Are personal blogs just a written form of reality TV? That question crossed my mind when someone on The View said he never watches the genre because he is philosophically against it being passed off as entertainment. At first I totally agreed with him until I looked up a list of popular reality TV shows and much to my surprise I found out that on occasion I actually watch five shows that fall into that classification: American Idol, Dancing with the Stars, Hoarders, Antiques Roadshow, and Storage Wars. Who knew? When I thought about reality TV shows I was thinking of those programs that make me want to stick my fingers down my throat and vomit: Here Comes Honey BooBoo, The Kardashians, Real Housewives, Duck Dynasty, Jersey Shore, and The Apprentice. These shows are very popular which just goes to show that taste in entertainment is far from one-size-fits all. Why am I philosophically against make-me-vomit television? I don’t think it’s good for society to lower the bar so much by depicting the daily drama that occurs in these so-called average or affluent families. I don’t want to go back to the days of Father Knows Best but if we’re going to elevate and encourage voyeurism then what we watch should have some redeeming or teachable factors to justify having cameras capture so much bad behavior. Garbage spoon-fed into society, garbage out.
Having said that, I also have to say that reading personal blogs is not much different than televised voyeurism. We not only get a window into the daily lives of the blog writers with all their flaws and foibles but we also get the main attraction; we get a window into the blog writer’s stream of consciousness. A stream of consciousness according to about.com is defined as: “A narrative technique that gives the impression of a mind at work, jumping from one observation, sensation, or reflection to the next….” And aren’t we all interested in knowing how our own stream of consciousness stacks up against the next guy’s? We want to know, for example, how often our neighbors think about their past and future, their families and society at large, even the lint in their belly buttons. We want to know if they worry about the same things we do. We want to know irrelevant stuff like how it feels when someone goes to the ‘days calculator’ online and finds out they are 26,227 days old. By the way, the answer to that last question is that being 26,227 days old makes me feel much older than the run-of-the-mill septuagenarian that I am---like I’ve crossed over into Buddha-land. Say something insightful and wise, old woman.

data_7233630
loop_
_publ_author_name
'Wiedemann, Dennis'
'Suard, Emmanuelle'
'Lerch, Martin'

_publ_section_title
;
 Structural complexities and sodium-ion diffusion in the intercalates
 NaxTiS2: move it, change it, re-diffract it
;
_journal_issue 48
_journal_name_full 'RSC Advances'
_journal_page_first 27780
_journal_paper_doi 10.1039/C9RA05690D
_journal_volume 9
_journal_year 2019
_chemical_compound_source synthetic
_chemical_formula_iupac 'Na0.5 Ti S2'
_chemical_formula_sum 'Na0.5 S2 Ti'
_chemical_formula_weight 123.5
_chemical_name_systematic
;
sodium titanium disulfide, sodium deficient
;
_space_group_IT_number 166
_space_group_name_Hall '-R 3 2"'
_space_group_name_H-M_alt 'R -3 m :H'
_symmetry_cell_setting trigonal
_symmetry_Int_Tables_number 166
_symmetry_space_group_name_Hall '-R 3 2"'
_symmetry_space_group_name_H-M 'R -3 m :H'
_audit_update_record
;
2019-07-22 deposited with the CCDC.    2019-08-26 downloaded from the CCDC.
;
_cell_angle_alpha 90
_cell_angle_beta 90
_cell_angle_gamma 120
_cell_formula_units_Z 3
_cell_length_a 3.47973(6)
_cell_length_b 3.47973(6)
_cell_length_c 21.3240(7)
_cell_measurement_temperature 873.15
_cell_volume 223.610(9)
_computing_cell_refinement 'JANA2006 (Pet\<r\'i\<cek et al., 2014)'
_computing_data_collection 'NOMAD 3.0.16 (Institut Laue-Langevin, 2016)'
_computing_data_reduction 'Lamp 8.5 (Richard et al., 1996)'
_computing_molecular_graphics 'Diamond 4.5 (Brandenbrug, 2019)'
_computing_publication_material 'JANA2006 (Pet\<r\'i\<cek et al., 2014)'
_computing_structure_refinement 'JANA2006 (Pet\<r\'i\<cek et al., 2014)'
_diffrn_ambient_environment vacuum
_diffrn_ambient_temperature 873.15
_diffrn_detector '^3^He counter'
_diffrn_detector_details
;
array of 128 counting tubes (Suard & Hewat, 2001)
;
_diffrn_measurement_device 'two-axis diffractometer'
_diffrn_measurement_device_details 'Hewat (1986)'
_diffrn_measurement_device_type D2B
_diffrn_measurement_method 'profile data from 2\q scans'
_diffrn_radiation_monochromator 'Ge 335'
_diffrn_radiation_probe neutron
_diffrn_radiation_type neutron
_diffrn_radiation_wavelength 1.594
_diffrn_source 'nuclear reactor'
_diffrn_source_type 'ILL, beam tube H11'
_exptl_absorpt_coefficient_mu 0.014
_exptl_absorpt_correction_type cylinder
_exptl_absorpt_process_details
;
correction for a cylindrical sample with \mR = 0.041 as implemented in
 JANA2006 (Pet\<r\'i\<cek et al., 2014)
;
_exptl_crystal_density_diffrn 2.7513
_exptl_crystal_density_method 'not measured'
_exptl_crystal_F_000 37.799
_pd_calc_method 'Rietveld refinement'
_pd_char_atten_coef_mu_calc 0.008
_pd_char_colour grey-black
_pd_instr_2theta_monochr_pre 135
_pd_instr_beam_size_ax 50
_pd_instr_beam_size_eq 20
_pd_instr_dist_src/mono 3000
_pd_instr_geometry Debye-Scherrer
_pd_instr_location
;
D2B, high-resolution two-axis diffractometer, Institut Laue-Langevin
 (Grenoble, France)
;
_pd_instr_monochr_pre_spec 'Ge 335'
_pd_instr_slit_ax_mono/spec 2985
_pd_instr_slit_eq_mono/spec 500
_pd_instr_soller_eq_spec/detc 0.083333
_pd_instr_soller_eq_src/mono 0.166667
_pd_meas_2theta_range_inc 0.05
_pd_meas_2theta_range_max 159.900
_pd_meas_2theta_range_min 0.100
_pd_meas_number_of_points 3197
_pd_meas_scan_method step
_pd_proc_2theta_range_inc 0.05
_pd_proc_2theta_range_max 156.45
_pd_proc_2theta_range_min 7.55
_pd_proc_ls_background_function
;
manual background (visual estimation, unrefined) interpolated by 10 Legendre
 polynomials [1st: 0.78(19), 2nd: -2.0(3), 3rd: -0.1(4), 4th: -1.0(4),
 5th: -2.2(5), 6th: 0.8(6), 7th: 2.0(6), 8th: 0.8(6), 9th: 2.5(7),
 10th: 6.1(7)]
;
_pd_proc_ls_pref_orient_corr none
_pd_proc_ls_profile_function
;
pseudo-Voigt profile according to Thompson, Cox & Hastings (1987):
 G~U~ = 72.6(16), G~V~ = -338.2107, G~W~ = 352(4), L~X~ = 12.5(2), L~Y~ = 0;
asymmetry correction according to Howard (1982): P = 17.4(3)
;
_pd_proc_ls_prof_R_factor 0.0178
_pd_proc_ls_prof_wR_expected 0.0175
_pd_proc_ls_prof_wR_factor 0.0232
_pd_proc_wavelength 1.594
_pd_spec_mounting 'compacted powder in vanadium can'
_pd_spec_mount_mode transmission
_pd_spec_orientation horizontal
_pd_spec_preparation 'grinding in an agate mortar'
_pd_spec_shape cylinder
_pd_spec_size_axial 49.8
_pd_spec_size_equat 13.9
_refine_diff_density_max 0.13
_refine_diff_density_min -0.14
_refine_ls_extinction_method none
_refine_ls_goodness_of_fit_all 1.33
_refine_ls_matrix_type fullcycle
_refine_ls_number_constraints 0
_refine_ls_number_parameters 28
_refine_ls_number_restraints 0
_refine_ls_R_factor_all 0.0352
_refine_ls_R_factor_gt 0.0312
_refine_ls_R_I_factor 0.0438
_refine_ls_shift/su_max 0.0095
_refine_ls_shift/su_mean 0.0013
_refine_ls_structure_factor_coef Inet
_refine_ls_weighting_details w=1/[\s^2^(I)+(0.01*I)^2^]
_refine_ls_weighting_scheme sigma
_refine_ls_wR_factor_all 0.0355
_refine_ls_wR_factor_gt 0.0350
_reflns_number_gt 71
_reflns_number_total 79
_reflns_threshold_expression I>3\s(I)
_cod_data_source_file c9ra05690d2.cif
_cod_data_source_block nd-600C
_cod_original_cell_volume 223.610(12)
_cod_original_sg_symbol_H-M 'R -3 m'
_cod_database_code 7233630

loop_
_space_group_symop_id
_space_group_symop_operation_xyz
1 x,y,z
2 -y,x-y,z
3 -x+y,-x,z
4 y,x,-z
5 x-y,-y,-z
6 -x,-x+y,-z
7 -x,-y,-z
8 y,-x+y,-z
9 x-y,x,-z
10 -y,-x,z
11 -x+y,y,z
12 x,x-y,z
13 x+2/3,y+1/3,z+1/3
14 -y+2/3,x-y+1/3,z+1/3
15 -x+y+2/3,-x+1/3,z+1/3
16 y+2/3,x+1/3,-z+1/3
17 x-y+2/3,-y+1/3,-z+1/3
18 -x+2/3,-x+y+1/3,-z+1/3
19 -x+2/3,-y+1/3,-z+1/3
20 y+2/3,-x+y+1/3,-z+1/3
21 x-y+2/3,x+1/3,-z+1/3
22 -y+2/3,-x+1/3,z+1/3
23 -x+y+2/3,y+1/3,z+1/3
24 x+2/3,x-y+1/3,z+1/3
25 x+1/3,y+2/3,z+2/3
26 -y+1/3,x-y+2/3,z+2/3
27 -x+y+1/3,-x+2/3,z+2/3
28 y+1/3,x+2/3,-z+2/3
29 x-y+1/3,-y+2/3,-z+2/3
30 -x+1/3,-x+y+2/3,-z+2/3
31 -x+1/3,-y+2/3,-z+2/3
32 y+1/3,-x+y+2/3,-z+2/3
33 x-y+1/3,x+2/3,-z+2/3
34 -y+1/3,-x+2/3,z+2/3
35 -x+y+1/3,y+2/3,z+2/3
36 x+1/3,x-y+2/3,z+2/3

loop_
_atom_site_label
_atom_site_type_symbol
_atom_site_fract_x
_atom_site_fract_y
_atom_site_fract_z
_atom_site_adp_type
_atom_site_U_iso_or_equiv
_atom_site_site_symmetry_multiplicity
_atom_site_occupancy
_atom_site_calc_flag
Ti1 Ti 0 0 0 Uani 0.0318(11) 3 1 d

This long winter has been hard on us blog writers who live in the Snowbelt because many of us have to live inside our heads more than usual. To write, we need outside stimulation and we're not getting any. There are just so many ways I can describe the impassable roads, the birds at my feeders and the tin fold hat I’m thinking about making to keep the crazy, snowbound thoughts from coming in. There are just so many ways a widow can say how lonely she is or how much she misses being relevant in the world. Oh, here we go again! says the Mary Poppins-like voice in my head. It really is time to say something insightful and wise, old woman.
Okay, I’ll give it a shot. “This, too, shall pass. Spring will come, I’ll get back out into the world and once again the box of Reynolds Wrap will be safe from the would-be hat couturier who lives on Widowhood Lane."
Who reads blogs? According to Social Media Today, blogs get 46 million unique page views per month and 71% of internet users read blogs. They also report that the majority of blog writers are women. There are 6.7 million bloggers on blog sites and another 12 million on social networks. Clearly, a lot of people are interested what others have to say about things that touch their lives in some way, be it a personal musings blog like this one or a blog written by a hobbyist beer maker or the highest earning blog of all, the Huffington Post.